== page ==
It is a funny place for a hotel, this airport. It is even a funny place for an airport hotel.
Most airport hotels are near the airport or perhaps even next to the airport.
This hotel is on the airport, alongside the runway, like a hangar with suites and bellboys. Pilots can taxi up to the back door in their planes.
And what an airport for a hotel.
This is not LAX, London or New York. Those are gateways to metropolises and continents, daily crossing points for thousands of air travelers desperate for a place to shower, sleep and get a meal that is not a little plastic insult on a little plastic plate.
This is Van Nuys Airport, gateway to a bowl of suburbs, where there are no commercial airlines at all. Most of the planes here still have propellers and engines with cylinders, things that disappeared from the jetports of the world back when all the flight attendants wore skirts.
Funnier yet, it seems to be working.
The Airtel Plaza at the Van Nuys Airport is doing well enough to prompt plans for expansion after less than two years in operation, according to the hotel’s management.
The 200-room hotel, built for $20 million, is planning to spend “in the neighborhood of $6 million” on an addition that will include about 90 rooms, a health club and a ballroom, said H. Joel Biggs, the general manager.
The architects “are still doing the scratch drawings,” Biggs said, but the owners of the hotel are committed to an expansion to handle the demand for rooms and banquet facilities.
“We have two to four weddings a weekend now, and we’re booked up on weekends, from Friday night to Sunday night, for a year,” he said.
City Profits From Hotel Success
The hotel’s owners would not reveal profit figures. But revenue was $7.3 million in 1985, and it made a profit “higher than industry standards for a newly opened hotel,” Biggs said.
The hotel’s prosperity is good news for the Los Angeles Department of Airports, which leases the land the hotel stands on just north of Sherman Way and alongside the eastern edge of a runway. The city agency, which must support the four municipally owned airports from its own income, now receives $150,000 a year from the Airtel. In 1987, that becomes a minimum guarantee against 7.5% of the hotel’s gross on room rentals and 5% of the gross on food and drink.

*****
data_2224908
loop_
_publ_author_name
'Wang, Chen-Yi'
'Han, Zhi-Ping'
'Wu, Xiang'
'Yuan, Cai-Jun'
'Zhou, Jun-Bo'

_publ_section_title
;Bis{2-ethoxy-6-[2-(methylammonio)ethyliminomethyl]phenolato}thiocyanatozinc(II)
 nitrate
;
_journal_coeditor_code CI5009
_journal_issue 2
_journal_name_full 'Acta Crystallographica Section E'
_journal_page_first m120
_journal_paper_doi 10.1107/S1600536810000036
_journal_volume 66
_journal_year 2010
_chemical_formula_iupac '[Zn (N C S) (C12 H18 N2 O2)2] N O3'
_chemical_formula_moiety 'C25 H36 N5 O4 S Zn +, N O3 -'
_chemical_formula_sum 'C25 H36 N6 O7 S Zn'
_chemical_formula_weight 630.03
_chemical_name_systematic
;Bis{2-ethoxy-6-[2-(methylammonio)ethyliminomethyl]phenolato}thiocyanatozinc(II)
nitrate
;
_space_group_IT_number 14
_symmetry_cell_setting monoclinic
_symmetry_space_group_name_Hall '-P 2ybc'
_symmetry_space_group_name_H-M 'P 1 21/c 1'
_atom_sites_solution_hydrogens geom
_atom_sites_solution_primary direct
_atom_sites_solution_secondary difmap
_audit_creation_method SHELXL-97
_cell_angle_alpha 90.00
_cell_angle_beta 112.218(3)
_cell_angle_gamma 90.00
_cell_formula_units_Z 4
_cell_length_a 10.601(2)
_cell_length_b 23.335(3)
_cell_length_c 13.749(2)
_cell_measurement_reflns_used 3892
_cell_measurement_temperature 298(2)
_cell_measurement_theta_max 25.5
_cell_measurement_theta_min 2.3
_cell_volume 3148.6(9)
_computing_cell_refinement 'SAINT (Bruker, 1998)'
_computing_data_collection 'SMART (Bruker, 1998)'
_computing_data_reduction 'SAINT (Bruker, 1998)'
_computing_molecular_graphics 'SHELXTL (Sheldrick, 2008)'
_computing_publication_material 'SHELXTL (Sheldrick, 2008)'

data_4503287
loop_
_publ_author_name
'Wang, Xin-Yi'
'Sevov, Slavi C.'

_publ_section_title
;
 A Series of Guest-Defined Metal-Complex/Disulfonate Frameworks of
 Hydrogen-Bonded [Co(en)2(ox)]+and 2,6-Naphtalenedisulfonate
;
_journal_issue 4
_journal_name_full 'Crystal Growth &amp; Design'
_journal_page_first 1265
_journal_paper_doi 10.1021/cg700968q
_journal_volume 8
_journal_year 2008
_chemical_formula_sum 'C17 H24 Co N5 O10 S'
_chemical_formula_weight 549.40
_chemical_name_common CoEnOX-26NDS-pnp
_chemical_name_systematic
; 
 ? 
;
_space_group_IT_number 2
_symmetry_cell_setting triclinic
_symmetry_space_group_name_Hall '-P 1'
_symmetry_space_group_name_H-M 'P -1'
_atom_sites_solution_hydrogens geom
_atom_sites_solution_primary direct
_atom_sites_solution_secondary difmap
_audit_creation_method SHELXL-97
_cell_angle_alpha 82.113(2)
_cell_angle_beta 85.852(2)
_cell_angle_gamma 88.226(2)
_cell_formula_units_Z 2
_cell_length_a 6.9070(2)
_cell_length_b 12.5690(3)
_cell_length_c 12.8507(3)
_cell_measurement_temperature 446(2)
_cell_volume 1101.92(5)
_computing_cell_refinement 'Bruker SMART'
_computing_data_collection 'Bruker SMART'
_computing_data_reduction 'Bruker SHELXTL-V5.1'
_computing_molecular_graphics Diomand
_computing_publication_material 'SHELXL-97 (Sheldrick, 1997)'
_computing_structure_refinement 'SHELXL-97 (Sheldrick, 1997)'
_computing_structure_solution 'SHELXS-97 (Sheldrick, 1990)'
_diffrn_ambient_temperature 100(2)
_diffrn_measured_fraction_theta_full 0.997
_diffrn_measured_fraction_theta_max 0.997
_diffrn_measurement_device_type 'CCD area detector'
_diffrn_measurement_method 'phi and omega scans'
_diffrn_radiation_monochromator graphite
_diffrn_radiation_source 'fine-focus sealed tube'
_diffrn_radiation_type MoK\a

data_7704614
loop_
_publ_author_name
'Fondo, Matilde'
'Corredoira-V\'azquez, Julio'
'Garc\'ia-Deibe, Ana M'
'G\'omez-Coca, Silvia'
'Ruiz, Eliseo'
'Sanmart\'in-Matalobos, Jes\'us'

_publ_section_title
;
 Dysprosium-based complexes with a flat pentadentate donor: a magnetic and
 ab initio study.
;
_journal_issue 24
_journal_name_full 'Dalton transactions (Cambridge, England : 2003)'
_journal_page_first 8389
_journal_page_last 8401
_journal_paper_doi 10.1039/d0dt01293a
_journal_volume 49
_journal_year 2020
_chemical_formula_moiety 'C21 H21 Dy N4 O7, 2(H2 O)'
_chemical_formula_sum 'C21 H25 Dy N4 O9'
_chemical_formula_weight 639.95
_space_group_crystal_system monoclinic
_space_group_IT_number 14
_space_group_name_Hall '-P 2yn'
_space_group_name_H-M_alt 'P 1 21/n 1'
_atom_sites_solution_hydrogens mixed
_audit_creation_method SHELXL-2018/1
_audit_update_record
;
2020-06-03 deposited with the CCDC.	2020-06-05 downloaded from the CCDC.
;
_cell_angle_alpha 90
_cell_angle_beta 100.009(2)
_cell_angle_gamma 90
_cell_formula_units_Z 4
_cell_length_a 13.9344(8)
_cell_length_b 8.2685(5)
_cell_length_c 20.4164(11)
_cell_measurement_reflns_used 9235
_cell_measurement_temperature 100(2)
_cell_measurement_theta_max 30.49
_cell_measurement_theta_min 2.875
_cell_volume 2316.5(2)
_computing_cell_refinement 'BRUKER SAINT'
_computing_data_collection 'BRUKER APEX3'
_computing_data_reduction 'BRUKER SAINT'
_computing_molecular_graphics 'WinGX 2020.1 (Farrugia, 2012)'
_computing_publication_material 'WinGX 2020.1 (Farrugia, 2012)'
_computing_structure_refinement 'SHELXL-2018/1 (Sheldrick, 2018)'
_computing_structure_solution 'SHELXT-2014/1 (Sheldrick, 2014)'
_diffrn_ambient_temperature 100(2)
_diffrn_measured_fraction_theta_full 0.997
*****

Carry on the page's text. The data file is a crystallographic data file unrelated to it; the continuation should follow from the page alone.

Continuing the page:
The Airtel, which now leases 7.2 acres, has asked the department for two acres of the vacant lot on the north side of its present site to build an addition, said Don Miller, deputy general manager of the Department of Airports. The addition would raise the minimum guarantee for the lease to $205,000 a year, although Miller said he expects its revenue from the hotel to be even higher because of the percentage agreement.
Miller and other airport administrators have said repeatedly that they are pleased with the hotel’s development. It is a cornerstone of the department’s plan to ring the airport with real estate developments on airport-owned land that will bring in money to offset what is lost on airport flight operations.
Biggs said the hotel management hopes to break ground on the addition, which requires city approval, by the end of the year.
The Van Nuys Airtel, a Best Western franchise, was developed by four Valley men: developers Richard H. Dunn of Calabasas and his son, Jim Dunn of Westlake Village, who together hold a one-third interest; builder Howard E. Shirley of Canoga Park, with another one-third stake, and hotelier G. Robert Hemstreet of Woodland Hills, who owns the remaining interest.